We’ve only scratched the sur

face when it comes to talking about medications (there’s a lot to unpack), but our anti-anxiety medication guide can help answer more in-depth questions you may have.

Asking Your Doctor for Anxiety Medication: Takeaways

Asking your healthcare provider about anti-anxiety medication can, no doubt, feel intimidating — but it doesn’t have to be. If you start to feel overwhelmed, remember that prioritizing your mental health is the most important thing you can do, and speaking to a mental health professional is a powerful first step in the right direction.

Of course, there are other steps you can take in the meantime to help reduce your anxiety, such as: 

  • Opening up to others. Talking to a friend or loved one about your struggles can make you feel less alone. The people in your life support you, and by letting them know how you’re actually doing, they can show up for you in the best way possible. The more we normalize mental illness — after all, literally millions of people experience it every day — the more empowered others will be to seek help.

  • Signing up for therapy. Like medication, there are many different kinds of therapy, be it psychotherapy (aka talk therapy), exposure therapy or cognitive behavioral therapy (CBT), which can also be effective when done in a group setting. And if doing therapy in-person isn’t your thing, online therapy is a great alternative.

  • Practicing self-care. Self-care is more than just some buzzword wellness influencers like to use. It’s about taking care of your mental health needs, which looks different for everyone. Maybe that’s setting boundaries in your 9-to-5 so you have more time for yourself. Maybe it’s journaling every morning or doing a yoga class with a friend. The best part is, you get to decide. 

Want more tools and tips for dealing with anxiety? Check out these mental health services for additional support.

This article originally appeared on and was syndicated by

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The most anxiety inducing movies of all time

The most anxiety inducing movies of all time

Movies have a way of making us feel things, right? One minute you’re laughing, the next you’re tearing up. But some films take it a step further—they make you feel uncomfortable, even downright anxious. And it’s not just about jump scares or gory scenes; these movies stir something deeper. They make your heart race, your palms sweat, and leave you questioning everything. If you’re up for that kind of emotional rollercoaster, this list is for you. Just don’t say we didn’t warn you.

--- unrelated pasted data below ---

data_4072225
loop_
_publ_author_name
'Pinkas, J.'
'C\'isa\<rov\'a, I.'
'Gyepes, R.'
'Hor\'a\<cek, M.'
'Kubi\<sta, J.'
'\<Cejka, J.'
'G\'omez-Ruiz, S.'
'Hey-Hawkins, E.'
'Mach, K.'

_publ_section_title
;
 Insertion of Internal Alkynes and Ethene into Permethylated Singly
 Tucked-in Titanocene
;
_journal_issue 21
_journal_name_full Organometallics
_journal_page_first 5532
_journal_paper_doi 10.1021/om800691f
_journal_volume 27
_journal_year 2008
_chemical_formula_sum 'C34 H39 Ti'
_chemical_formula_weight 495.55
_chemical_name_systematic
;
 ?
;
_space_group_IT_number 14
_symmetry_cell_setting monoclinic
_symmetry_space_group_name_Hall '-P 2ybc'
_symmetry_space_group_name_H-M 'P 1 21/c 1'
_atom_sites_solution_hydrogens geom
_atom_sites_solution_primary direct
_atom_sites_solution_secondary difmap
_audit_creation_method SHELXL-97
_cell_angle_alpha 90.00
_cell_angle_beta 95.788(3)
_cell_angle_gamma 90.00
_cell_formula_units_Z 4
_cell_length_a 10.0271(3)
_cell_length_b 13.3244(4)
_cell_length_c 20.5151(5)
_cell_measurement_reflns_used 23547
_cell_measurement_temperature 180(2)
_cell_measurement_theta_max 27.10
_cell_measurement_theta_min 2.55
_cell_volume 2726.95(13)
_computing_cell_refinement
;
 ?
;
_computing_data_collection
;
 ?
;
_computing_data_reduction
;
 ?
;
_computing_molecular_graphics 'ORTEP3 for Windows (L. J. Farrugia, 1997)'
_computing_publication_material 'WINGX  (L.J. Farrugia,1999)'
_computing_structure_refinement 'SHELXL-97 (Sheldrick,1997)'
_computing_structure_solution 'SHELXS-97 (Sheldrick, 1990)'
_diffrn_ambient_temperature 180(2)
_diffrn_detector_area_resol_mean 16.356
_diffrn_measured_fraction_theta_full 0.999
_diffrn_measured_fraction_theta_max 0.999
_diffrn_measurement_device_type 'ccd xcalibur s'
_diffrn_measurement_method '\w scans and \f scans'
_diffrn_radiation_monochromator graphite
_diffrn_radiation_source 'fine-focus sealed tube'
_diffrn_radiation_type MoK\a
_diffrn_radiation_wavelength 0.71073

Directed by Adam McKay, this dark comedy/drama takes on an unsettling edge as it mirrors real-world apathy and bureaucratic inefficiency surrounding pressing issues like climate change. The anxiety factor in the starstudded film featuring Leonardo DiCaprio, Meryl Strip and Jenifer Lawrence escalates as scientists try, in vain, to warn the world of an impending catastrophe. What makes this film particularly anxiety-inducing is how creepily similar some of its scenarios are to current events, creating a sense of disturbing realism that amplifies the tension.


Forget your typical jump scares, this indie horror flick ditches the traditional formula and instead offers a constant, creeping dread that sticks with you. The movie centers around a young woman named Jay who, after a seemingly innocent sexual encounter, finds herself pursued by a shape-shifting entity that only she can see. The catch? It never stops following her, hence the name. The film taps into our deep-rooted fears of the unknown and the unstoppable. It’ll have you looking over your shoulder long after the credits roll, questioning every person who walks a little too slowly or too purposefully in your direction. It’s an inventive, unrelenting twist on the horror genre that will spike your anxiety in the best (or worst?) way possible.


Directed by Jordan Peele, this thriller-horror flick dives deep into social issues like racism and cultural appropriation, but it doesn’t stop at just making you think. Oh no, this movie is a full-on anxiety ride. Starring Daniel Kaluuya, who plays a young African-American man visiting his white girlfriend’s family estate, the film transforms a seemingly benign situation into an absolute nightmare. It’s like that awkward Thanksgiving dinner with your in-laws but dialed up to 1,000—with hypnosis and secret motives thrown in for good measure. It’ll have you questioning every social interaction you’ve ever had and induce a state of perpetual side-eye. A modern classic in the horror genre, ‘Get Out’ is brilliant but absolutely nerve-wracking.